Here’s another example of how we can let theology or dogma get in the way of good biblical interpretation. Bill Mounce, whose mostly excellent exegetical notes I read from time to time, discusses the translation of Mark 13:29, which in the ESV reads:
So also, when you see these things taking place, you know that he is near, at the very gates.
The problem that Mounce addresses is the translation of the phrase engus estin (“is near”). There is no pronoun in the Greek. If we supply “he”, as in the ESV, it appears to make Jesus say that the Son of Man will return within a single generation, which “of course, he didn’t”. This would leave us with what Mounce calls “one of the great conundrums in the gospels”.
The NIV, however, supplies “it”—”it is near”, referring, as Mounce sees it, not to the coming of the Son of Man but to the destruction of the temple. So if the interpreter does not want to entertain the possibility that Jesus got the timing of the end-of-the-world badly wrong, he or she may simply uncouple the train of the second coming from the caboose of the war against Rome and allow history to pull them further and further apart.
Mounce argues that the disciples’ question in Mark 13:4 is really two questions: i) What are the signs that the temple will be destroyed? and ii) What will be the signs preceding Jesus’ return? He suggests that verses 5-23 narrate events leading up to the destruction of the temple. Then, “in typical prophetic telescoping, Jesus skips thousands of years” so that verses 24-27 describe his return, before jumping back thousands of years to the destruction of the temple in verses 28-31, which was to happen within a generation, only to jump forwards once more to the second coming in the last paragraph of the chapter.
Now Mounce knows far more about New Testament Greek than I do, but it seems to me that he has preserved the dogmatically required reading at the expense of the narrative-historical integrity of the text.
1. The disciples ask Jesus two questions: i) When will these things be? and ii) What will be the sign when all these things are about to be accomplished? In both questions “these things” can only refer to the events leading up to the destruction of the temple. In Matthew, it is true, the disciples distinguish between the destruction of the temple and the parousia of Jesus at the close of the age (Matt. 24:3). But Matthew emphatically connects the vision of the Son of Man coming on the clouds with the Roman invasion of Judea: “Immediately after the tribulation of those days…” (Matt. 24:29). Mark also has “in those days, after that tribulation” (13:24). The only reason to drive a massive temporal wedge into the text at this point is to protect the dogma that Jesus is still to return.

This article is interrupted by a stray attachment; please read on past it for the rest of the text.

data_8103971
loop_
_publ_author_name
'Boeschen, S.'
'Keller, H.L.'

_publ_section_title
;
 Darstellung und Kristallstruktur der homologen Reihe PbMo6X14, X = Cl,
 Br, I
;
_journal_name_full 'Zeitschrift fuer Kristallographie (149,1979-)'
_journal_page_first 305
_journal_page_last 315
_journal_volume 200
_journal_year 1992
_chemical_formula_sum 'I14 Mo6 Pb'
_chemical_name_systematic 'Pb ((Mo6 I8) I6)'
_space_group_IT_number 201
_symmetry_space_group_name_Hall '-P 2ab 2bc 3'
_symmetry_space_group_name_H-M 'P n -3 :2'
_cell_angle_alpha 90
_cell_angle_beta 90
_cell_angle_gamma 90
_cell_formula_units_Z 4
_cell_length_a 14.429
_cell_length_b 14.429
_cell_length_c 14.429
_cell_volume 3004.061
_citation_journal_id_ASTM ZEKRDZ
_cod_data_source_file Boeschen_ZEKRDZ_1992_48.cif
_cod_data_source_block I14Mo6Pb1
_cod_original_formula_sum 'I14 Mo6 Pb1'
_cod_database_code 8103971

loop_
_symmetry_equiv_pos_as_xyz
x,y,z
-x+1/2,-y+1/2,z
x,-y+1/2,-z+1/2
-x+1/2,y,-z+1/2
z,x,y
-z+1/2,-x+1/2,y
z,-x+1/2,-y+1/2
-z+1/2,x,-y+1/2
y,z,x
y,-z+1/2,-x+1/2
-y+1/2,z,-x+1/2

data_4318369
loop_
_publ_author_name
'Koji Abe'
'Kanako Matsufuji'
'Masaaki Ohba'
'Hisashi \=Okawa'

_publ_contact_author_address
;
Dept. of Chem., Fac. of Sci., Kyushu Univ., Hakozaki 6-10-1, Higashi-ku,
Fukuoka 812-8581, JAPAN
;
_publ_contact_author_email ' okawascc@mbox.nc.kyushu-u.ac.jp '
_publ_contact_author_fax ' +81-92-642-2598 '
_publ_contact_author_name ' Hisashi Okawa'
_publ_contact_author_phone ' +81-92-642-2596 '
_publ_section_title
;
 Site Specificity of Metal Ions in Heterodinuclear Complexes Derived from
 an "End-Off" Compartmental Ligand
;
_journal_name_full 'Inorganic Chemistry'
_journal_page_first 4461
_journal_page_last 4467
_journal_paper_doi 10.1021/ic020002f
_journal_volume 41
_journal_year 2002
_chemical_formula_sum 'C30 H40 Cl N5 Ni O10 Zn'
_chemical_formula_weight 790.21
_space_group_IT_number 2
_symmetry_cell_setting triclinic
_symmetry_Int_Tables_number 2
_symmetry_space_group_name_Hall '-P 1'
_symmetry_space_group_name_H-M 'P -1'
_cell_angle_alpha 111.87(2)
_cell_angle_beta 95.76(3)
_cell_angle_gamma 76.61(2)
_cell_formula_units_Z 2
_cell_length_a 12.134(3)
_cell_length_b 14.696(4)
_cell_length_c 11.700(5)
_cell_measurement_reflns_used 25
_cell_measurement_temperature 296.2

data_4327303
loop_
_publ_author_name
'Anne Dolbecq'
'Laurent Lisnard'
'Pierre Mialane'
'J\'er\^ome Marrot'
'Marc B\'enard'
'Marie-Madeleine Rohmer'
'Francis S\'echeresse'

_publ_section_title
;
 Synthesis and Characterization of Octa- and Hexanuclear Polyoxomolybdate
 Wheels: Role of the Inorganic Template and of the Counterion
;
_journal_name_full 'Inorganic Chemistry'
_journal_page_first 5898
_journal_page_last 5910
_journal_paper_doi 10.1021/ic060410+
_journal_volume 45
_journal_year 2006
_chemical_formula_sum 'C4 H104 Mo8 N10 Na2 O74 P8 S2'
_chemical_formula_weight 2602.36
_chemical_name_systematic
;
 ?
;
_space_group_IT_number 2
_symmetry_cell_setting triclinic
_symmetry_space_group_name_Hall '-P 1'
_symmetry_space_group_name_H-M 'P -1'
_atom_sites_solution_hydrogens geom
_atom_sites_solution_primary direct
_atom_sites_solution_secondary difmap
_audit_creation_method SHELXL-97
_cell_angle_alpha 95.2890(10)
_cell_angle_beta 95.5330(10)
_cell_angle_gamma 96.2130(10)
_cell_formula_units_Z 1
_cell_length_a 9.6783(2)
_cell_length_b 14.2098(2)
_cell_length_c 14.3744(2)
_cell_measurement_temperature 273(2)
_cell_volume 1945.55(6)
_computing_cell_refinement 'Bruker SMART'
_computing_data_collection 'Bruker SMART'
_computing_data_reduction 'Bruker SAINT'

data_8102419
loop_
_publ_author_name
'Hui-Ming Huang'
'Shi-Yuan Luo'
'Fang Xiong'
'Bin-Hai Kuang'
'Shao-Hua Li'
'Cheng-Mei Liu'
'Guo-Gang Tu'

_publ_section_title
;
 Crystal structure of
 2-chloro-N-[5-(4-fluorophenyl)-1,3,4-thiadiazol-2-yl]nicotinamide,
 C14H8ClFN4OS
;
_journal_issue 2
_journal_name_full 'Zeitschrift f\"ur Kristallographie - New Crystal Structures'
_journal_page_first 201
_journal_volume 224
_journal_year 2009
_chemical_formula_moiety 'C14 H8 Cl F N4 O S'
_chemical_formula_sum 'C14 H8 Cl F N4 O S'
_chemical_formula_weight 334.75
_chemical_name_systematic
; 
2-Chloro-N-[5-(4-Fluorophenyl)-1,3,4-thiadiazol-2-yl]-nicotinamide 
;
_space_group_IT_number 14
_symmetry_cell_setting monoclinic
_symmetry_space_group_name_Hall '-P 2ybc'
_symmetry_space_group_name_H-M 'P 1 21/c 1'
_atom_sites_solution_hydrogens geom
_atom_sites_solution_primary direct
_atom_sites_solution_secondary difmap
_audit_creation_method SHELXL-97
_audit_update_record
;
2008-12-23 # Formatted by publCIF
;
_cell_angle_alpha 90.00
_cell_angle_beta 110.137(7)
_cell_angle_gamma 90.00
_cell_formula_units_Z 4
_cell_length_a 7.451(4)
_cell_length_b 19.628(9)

2. Luke makes explicit what is near—the kingdom of God:
And he told them a parable: “Look at the fig tree, and all the trees. As soon as they come out in leaf, you see for yourselves and know that the summer is already near. So also, when you see these things taking place, you know that the kingdom of God is near. Truly, I say to you, this generation will not pass away until all has taken place. Heaven and earth will pass away, but my words will not pass away. (Luke 21:29–33)
Would Mounce want to say that the destruction of Jerusalem and the temple constituted the coming of the kingdom of God and exclude from that the kingdom motif of the Son of Man coming on the clouds with power and glory? Notice that earlier Mark linked the coming of the Son of Man in the glory of his Father and the coming of the kingdom of God with power as events that would take place within a generation: